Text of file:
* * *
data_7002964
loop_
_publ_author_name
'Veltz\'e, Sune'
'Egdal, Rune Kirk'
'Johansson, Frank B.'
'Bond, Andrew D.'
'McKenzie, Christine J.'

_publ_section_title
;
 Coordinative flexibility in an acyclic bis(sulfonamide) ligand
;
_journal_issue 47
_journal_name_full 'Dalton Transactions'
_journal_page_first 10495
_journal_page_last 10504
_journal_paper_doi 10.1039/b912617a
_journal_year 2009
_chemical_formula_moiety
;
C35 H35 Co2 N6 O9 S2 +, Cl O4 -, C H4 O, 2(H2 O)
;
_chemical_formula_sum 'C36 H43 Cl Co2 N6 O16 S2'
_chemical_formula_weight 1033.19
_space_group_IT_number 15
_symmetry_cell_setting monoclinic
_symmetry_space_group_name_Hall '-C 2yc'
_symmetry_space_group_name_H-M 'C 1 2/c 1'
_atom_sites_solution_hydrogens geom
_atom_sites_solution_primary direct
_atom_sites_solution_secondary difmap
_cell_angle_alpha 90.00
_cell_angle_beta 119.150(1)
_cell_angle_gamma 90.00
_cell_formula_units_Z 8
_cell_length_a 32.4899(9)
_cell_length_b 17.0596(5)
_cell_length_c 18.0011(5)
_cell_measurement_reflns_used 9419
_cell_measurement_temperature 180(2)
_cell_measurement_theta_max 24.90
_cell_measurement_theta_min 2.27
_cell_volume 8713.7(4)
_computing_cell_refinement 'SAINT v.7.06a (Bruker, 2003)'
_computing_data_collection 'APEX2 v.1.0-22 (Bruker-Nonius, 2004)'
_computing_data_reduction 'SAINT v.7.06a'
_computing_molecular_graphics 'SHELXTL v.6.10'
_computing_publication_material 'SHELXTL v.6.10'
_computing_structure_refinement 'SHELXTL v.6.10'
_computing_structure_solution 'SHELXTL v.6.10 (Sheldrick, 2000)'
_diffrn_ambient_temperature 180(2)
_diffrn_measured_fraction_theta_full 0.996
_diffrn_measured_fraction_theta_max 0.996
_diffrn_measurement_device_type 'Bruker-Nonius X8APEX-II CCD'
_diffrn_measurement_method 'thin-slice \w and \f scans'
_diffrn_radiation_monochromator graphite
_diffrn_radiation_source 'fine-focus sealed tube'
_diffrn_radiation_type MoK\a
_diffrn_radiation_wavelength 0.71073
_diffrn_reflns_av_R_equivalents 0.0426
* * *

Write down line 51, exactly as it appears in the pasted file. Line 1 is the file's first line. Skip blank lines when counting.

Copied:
_diffrn_ambient_temperature 180(2)